What if you just have a generally normal kid who sometimes gets emotional (be it sad, withdrawn, angry, or frustrated). How can I help guide them in the right direction?
Your behavior is going to have the longest lasting impact on your child. How do you self soothe? Do you smoke a cigarette, call a friend, cry? Eat ice cream, drink coffee, get grouchy and act mean until you feel you need to apologize profusely- only after everyone else feels as miserable as you do. So what are some great things for YOU to be doing to regulate yourselves so your children learn and copy you?
Giving language to your processing is a great way to impart the knowledge to your children. I am feeling ____ . I what might help is ______. And then do what it takes to take care of yourself. Not every emotion needs to be neutralized. But extreme or violent anger and withdraw due to stress, sadness or anger need to be addressed and worked against with coping skills.
So how can we break these things down for our k-5th graders? Just like in counseling with adults, as a counselor, it is our job is to teach many different skills and help the client find what will benefit them in their current walk with their weakness and strengths the most.
Last episode of Tips from a Teacher, Katie briefly mentioned how redirecting her student to “chill ville” gives her time to regulate her own emotions. Let’s jump back in as I draw Katie back to her statement and ask her to give us more information.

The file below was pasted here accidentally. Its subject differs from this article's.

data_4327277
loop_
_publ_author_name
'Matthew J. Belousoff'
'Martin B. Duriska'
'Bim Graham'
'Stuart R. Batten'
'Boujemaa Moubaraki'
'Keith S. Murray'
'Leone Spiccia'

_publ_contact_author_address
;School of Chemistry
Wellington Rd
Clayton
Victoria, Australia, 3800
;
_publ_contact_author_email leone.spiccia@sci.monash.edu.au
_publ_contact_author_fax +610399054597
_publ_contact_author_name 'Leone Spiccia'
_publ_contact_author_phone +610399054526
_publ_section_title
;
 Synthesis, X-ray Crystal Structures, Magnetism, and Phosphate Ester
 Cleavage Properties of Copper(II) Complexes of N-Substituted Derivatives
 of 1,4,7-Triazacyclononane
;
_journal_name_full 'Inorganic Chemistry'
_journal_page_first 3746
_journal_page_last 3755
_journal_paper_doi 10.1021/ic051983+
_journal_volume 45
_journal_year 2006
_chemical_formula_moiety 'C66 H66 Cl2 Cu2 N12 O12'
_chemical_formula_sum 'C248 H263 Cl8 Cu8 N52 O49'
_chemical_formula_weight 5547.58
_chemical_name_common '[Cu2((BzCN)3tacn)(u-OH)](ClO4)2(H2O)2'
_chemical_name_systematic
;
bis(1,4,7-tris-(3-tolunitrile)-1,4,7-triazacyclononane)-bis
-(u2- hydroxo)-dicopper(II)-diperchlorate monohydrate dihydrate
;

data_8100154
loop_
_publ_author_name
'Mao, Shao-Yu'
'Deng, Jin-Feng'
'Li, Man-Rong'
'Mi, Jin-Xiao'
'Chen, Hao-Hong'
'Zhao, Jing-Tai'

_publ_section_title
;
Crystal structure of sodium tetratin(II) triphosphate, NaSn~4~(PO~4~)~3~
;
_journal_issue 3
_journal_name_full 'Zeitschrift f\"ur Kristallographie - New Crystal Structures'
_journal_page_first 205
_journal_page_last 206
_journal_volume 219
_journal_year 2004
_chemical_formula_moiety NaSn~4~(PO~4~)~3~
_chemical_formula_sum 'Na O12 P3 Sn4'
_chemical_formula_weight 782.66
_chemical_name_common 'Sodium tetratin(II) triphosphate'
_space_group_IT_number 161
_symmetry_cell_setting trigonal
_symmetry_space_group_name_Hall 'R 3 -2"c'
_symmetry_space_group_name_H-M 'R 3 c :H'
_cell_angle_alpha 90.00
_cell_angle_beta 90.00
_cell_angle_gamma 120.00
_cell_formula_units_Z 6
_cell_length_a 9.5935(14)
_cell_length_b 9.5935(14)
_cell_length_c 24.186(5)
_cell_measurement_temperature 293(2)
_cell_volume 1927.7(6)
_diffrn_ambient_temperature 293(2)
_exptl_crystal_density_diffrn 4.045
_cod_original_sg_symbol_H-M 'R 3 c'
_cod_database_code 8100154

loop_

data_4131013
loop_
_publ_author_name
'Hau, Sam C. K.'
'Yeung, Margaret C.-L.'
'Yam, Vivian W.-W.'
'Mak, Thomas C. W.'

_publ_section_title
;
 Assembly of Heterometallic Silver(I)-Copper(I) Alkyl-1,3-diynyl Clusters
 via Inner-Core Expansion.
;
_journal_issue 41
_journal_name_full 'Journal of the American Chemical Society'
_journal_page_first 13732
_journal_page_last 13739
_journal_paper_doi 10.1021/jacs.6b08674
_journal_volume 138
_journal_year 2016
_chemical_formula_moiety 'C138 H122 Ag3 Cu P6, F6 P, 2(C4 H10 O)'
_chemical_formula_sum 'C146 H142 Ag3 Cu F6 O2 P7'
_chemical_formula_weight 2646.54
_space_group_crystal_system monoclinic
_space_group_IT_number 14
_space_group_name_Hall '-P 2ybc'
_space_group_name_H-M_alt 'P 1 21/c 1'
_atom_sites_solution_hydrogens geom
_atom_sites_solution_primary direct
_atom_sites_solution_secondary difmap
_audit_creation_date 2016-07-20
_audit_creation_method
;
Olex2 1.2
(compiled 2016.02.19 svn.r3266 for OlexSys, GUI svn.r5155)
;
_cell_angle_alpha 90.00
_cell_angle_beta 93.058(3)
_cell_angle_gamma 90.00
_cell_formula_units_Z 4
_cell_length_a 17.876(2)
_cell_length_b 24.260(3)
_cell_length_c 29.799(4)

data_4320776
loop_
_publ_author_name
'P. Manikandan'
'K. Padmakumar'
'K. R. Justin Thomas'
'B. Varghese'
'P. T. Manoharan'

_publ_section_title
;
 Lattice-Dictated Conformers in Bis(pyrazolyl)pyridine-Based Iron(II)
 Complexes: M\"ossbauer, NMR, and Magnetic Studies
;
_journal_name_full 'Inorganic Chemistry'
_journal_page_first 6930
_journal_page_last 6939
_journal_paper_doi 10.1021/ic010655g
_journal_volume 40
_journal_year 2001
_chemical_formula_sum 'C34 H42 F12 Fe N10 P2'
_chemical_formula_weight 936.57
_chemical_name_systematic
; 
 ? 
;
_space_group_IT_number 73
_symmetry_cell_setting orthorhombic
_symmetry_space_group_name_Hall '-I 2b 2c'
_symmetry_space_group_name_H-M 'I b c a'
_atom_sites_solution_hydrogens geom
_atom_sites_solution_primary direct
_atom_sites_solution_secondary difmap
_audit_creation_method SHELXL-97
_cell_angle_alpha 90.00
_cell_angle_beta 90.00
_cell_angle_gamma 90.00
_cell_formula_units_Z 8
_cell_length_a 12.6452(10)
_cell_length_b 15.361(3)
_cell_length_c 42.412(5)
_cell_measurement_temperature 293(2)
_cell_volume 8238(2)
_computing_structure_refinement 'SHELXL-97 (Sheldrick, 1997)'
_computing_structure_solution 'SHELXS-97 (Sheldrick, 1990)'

Emily: So that’s huge. What I hear you saying is that it is more effective when you have a chance to calm down and approach them calmly because if you were to approach them frustrated, the chances of them deescalating are low.
Katie: Yes, and My voice would not be calm.
Emily: Yeah. And so, a lot of what I teach parents is that ultimately the best way to teach your child how to self regulate is by modeling. So in what ways do you feel like your model for your students?
Katie: I think I definitely… I mean, I don’t say it… maybe I should start verbalizing what I’m doing, but sometimes I’ll step back and [exhale] and I think my fourth graders realize- I have one girl that will come up and hug me when I do it- but when that fourth grade is talking too much, I just step back and take a deep breath before I talk. And you know trying to keep my voice calm and low before I give corrections instead of trying to yell over them… Making my voice calmer and lower so they have to be quiet to listen to it. I don’t know how else I model! I guess in interactions with other people, definitely staying calm, talking with co-workers and stuff. Maybe giving that break is a model because I am waiting to talk to you until…
Emily: And so I think part of what I’m going to be writing about too, is the importance of acknowledging where you are modeling. Even if it is after the fact, once the classroom is settled, saying, “sometimes the class is… and that makes me feel disregulated and what helps me is to take an inhale and a nice long exhale and that slows my heart down and I don’t feel as rushed and it helps me so I want you guys to know that you could do that too.” You know?